Treatment

The goal of treatment is to prevent your aneurysm from rupturing. Generally, your treatment options are medical monitoring or surgery. Your doctor's decision depends on the size of the aortic aneurysm and how fast it's growing.

Medical monitoring

If your abdominal aortic aneurysm is small and you're not experiencing symptoms, your doctor may recommend medical monitoring, which includes regular appointments to make sure your aneurysm isn't growing, and management of other medical conditions that could worsen your aneurysm. Your doctor will also ask you about any signs or symptoms you may be experiencing that could be related to the aneurysm.

It's likely your doctor will order regular imaging tests to check on the size of your aneurysm. Expect to have an abdominal ultrasound at least six months after your aneurysm is diagnosed and at regular follow-up exams after the first imaging test. The frequency of your imaging tests depends on the size of the aneurysm, whether the aneurysm is growing and how fast it's growing.

Surgery

If you have an abdominal aortic aneurysm, surgery is generally recommended if your aneurysm is about 1.9 to 2.2 inches (about 5 to 5.5 centimeters) or larger. Doctors may also recommend surgery if the aneurysm is growing quickly. In addition, your doctor may recommend treatment if you're experiencing symptoms such as stomach pain or you have a leaking, tender or painful aneurysm.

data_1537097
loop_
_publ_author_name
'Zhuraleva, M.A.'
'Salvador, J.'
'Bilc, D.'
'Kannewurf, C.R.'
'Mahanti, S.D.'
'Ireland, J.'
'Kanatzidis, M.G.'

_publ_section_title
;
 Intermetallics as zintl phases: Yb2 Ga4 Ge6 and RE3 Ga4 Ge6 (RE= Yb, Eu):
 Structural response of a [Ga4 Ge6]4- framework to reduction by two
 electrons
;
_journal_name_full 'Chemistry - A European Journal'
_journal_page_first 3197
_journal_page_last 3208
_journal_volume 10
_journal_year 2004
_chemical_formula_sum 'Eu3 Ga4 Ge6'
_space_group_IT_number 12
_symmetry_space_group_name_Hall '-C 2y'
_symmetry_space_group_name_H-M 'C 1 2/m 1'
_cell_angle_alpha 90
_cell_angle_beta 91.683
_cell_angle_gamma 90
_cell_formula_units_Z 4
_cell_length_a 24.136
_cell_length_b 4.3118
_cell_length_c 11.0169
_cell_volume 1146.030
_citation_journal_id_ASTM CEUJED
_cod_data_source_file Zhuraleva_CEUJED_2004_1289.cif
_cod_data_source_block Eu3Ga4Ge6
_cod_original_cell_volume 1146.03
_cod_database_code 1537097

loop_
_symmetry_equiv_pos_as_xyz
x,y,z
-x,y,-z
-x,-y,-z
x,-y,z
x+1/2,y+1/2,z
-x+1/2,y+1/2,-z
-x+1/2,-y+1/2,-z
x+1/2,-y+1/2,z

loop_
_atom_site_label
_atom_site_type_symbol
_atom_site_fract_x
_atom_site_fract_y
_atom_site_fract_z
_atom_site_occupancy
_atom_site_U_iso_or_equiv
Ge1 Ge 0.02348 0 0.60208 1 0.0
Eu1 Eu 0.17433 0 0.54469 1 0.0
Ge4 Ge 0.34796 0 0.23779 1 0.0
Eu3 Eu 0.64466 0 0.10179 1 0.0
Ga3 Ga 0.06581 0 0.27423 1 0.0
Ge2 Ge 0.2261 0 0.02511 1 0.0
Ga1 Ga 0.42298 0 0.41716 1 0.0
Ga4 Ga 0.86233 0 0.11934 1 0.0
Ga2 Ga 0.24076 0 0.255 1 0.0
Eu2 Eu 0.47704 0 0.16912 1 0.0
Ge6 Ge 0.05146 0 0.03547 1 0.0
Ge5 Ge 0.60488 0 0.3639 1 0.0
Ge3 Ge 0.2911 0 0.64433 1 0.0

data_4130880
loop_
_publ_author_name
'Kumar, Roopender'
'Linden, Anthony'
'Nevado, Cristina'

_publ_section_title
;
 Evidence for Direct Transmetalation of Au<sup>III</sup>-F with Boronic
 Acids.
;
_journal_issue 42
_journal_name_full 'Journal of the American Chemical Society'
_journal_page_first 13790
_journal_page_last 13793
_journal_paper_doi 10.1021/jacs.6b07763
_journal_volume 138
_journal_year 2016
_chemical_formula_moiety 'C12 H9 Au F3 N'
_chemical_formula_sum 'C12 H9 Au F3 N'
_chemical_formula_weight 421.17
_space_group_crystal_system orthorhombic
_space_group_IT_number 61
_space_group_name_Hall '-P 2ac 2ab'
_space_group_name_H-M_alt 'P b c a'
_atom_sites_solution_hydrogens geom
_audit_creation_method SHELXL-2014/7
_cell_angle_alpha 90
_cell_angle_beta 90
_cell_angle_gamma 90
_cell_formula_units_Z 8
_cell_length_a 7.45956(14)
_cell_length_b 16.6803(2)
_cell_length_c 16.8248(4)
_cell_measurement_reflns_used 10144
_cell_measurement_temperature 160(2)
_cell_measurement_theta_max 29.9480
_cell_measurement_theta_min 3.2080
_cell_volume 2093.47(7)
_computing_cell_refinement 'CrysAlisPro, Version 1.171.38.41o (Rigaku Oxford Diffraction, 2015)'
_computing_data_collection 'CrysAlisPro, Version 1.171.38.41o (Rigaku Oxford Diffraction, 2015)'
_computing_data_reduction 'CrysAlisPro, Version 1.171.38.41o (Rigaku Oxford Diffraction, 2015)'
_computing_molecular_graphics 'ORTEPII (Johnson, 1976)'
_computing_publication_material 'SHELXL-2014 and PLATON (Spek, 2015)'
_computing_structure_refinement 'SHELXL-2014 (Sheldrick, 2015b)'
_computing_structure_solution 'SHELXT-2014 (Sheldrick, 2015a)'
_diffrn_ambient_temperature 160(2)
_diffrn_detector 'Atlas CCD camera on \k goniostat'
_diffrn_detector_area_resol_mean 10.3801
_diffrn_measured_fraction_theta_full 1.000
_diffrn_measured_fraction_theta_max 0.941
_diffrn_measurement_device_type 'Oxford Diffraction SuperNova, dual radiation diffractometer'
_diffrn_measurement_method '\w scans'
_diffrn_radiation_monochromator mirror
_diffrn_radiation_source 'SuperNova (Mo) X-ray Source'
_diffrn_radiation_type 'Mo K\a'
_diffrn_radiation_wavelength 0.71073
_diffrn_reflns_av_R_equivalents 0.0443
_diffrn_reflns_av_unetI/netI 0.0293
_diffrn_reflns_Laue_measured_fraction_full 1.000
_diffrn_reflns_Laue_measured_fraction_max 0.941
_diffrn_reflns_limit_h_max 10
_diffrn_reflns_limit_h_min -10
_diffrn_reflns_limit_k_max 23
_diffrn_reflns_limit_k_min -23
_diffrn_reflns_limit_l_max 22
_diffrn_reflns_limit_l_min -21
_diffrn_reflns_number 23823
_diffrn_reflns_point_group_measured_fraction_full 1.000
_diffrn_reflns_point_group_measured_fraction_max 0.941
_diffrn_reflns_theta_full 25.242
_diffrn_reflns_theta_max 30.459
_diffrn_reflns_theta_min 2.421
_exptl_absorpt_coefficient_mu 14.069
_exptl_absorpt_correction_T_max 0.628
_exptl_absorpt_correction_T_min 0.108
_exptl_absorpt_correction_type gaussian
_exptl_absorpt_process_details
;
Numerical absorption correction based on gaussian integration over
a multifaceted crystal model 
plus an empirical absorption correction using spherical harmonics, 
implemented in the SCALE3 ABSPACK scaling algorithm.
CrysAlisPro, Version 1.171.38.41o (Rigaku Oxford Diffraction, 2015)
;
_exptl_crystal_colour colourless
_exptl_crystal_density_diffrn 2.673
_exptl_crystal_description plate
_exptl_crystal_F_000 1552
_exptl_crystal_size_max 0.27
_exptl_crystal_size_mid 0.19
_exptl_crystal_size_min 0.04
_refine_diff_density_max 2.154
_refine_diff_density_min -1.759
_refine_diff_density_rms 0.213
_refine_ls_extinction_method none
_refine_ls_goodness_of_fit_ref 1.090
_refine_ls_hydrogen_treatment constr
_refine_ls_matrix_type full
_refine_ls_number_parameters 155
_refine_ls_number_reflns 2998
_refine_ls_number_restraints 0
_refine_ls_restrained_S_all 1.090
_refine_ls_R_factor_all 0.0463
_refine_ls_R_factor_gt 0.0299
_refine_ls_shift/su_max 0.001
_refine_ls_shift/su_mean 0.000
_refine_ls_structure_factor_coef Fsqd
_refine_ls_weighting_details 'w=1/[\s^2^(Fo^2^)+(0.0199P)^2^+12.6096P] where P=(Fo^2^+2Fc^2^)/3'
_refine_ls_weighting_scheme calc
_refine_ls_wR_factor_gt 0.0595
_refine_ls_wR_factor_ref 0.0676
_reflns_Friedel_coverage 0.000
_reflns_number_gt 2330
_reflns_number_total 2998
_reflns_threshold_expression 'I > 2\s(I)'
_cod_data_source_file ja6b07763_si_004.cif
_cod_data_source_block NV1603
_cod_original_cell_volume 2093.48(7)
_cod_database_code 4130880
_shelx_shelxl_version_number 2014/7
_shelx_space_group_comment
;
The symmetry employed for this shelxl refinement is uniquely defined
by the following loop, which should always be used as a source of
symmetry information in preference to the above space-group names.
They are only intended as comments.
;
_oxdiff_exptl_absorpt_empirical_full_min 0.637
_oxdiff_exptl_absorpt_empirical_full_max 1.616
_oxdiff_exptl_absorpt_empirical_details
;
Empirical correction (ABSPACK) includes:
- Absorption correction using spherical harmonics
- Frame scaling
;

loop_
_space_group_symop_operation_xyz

Surgery options may include:

  • Open abdominal surgery. Open abdominal surgery to repair an abdominal aortic aneurysm involves removing the damaged section of the aorta and replacing it with a synthetic tube (graft), which is sewn into place.

    This procedure requires open abdominal surgery, and it will generally take you a month or more to fully recover.

  • Endovascular surgery. Endovascular surgery is a less invasive procedure used more frequently today to repair an aneurysm. Doctors attach a synthetic graft to the end of a thin tube (catheter) that's inserted through an artery in your leg and threaded up into your aorta.

    The graft — a woven tube covered by a metal mesh support — is placed at the site of the aneurysm and expanded. The graft is fastened in place with the metal mesh that frequently has small hooks or pins. The graft reinforces the weakened section of the aorta to prevent rupture of the aneurysm.

    Recovery time is generally much shorter with this procedure than with open abdominal surgery, but endovascular surgery can't be done in about 30 percent of people with an aneurysm. Discuss with your doctor whether you're a candidate for this procedure. After endovascular surgery, you'll need to have regular follow-up imaging tests to ensure that the graft isn't leaking. Long-term survival rates are similar for both endovascular surgery and open surgery.

The options for treatment of your aneurysm will depend on a variety of factors, including location and size of the aneurysm, your age, and other existing conditions that may increase your risk of surgery or endovascular repair. Your doctor will discuss with you the most appropriate treatment for you.

March 23, 2016
References
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